Is someone wants to save some cash on cheap carpet or paint, I see no problem.

A roof CAN be your "friend"...rather than "that thing you hate".

homebild

04:52AM | 06/29/05
Member Since: 01/28/03
693 lifetime posts
There was nothing personal stated from me here, Dodgeroof and 'ignorant' defined means:

" lacking knowledge or comprehension of the thing specified..."

Which is precisely the situation for those who refuse to acknowledge the well established scientific research and data concerning the parity between OSB and plywood.

But as you said: "But, this is only my opinion..." and I agree. And it is NOT the professional opinion of most contractors and is especially not the consensus of the sceintific community...

In fact, my professional 30 year experience supports the research that plywoods and OSB are engineered to have nearly the same performance characteristics and in many cases OSB's performance is significantly better than plywood.

The only ones who are apprantly being 'fooled' here are those who reject the research data and the proven field performance records of OSB in favor of their own personal myths.

dodgeroof

05:35PM | 07/01/05
Member Since: 03/27/05
95 lifetime posts
If the OSB works for YOU, hack away with it. When I need a bit more structural integrity on surfaces I'm working on, I prefer the field proven PLYWOOD. Besides, as I said, the nails do not pull out in strong winds as they do with OSB.

I'm waiting for the recycled OSB-OSB version.

A roof CAN be your "friend"...rather than "that thing you hate".

Piffin

03:15PM | 07/02/05
Member Since: 11/06/02
1281 lifetime posts
it's interesting that this has devolved into a debate on the merits or demeerits of osb when the original poster asked about particle board.

PB should never be used for anything other thana carpet underalyment IMO.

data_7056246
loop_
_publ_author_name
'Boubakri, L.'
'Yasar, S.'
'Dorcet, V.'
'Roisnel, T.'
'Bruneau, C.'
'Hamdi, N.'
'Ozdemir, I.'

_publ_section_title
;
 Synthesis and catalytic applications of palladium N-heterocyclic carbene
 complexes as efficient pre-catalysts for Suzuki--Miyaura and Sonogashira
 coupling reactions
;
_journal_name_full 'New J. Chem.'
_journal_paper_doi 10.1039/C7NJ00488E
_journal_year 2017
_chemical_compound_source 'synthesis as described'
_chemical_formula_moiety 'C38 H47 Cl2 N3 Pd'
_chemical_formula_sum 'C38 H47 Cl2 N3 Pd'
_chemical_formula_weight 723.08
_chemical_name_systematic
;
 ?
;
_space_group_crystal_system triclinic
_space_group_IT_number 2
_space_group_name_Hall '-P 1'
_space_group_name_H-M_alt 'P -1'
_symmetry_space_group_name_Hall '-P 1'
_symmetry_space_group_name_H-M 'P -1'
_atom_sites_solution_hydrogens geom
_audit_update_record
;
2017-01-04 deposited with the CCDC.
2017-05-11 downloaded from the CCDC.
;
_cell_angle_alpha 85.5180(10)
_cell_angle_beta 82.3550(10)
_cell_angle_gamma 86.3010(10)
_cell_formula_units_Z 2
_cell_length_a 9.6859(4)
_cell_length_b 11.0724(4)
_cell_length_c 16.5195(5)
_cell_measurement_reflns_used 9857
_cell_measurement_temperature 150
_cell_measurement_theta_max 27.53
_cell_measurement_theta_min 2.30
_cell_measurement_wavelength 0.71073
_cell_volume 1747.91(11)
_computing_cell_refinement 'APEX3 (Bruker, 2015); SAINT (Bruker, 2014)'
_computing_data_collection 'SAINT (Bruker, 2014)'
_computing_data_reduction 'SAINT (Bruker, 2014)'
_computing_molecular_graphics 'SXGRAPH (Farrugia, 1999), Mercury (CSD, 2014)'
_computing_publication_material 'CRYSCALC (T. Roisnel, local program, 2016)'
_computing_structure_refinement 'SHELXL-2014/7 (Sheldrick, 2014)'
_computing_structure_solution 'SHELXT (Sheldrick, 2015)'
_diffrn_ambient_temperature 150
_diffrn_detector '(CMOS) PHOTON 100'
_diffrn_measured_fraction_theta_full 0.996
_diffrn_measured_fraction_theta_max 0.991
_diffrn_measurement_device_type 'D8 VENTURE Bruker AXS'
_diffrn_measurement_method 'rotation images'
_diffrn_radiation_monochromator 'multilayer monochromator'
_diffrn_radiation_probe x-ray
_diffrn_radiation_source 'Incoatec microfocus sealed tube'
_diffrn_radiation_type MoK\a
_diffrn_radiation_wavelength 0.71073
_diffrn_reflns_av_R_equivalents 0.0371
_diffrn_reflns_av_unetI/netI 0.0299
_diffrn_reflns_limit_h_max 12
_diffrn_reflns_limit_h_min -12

If it was used as sheathing, it should definitely be replaced.

Hoimebuild - you state, "In my 30 years of homebuidling experience, I have never seen any major differences in performance between OSB and plywood and have even conducted my own tests on the products which support the scientific findings."

There is a fine error here. OSB has not been on the market for thirty years. You make much of your years of experience, which is certainly worth something. I agree with most of what you say in these forums. So I will qualify my own opinion with my thirty seven years of construction experience. I staarteed out sheathing with boards.

OSB has only been with us for a little over twenty years - perhaps as much as 25, but no more. before that, its predecessor was waferboard which is the source of much bad publicity, well deserved.

I can accept modern OSB for sheathing in place of plywood. One reason is not that I favor OSB, but that Plywood has seen better days. It is no longer the product that it once was. delamination is far too common.

But I will never allow it on any roof that I build. It is not acceptable for that use. Seams will telegraph and dips will show through an asphalt roof. it has not the same lateral strength needed to support snow loads. Perhaps you live in an area where snow is light.

I have used and been more than happy with the latest generation of this product though. Huber's Advantech is far superior to OSB in water repelancy and overall integrity. The glues used are waterproof and of high strength. I have never seen it delam or edge swell the way OSB does. There is another company making a comparable product as well, but not marketing it as OSB by name. perhaps you use one of these and misapply the name. I have seen others do that as well. Nmaes tend to stick around - we still hear any circ saw called a Skilsaw very ofeten wheether made by Skil or not and we still hear any countertop laminate called Formica whether it is made by the Formica companyu or one of it's competitors. Ever use any "Scotch" tape? You don't suppose there would be a market for this newest generation of chipboard product if the old OSB was really any good do you? OSB is going the same way that waferboard did - because of its reputation as a second rate product.

You refer to myths.

All mythology is always descended from fact. The OSB has been with us for a generation and deserves the rap it gets. The builders who favor it base their choice not on studies of factual experience, but on price. Experrience shows different. If you can cover it up fast enough to keep it from ever getting damp, it is probably OK in light load conditions. But it will deteriorate when wetted. It will sag in roof situations. You fight a losing battle to defend it against those of us who know better from long experience.

Excellence is its own reward!


sterusso

09:59AM | 07/28/05
Member Since: 07/27/05
1 lifetime posts
I am having hardwood floors installed. I am combining two rooms and the one room is a step lower. I added the floor joists to bring the floor up and now want to square off all the floor with wood then put the hardwood floors on top. Can I use OSB down or wood plywood be better? Cost is an issue and that is why I was thinking of OSB.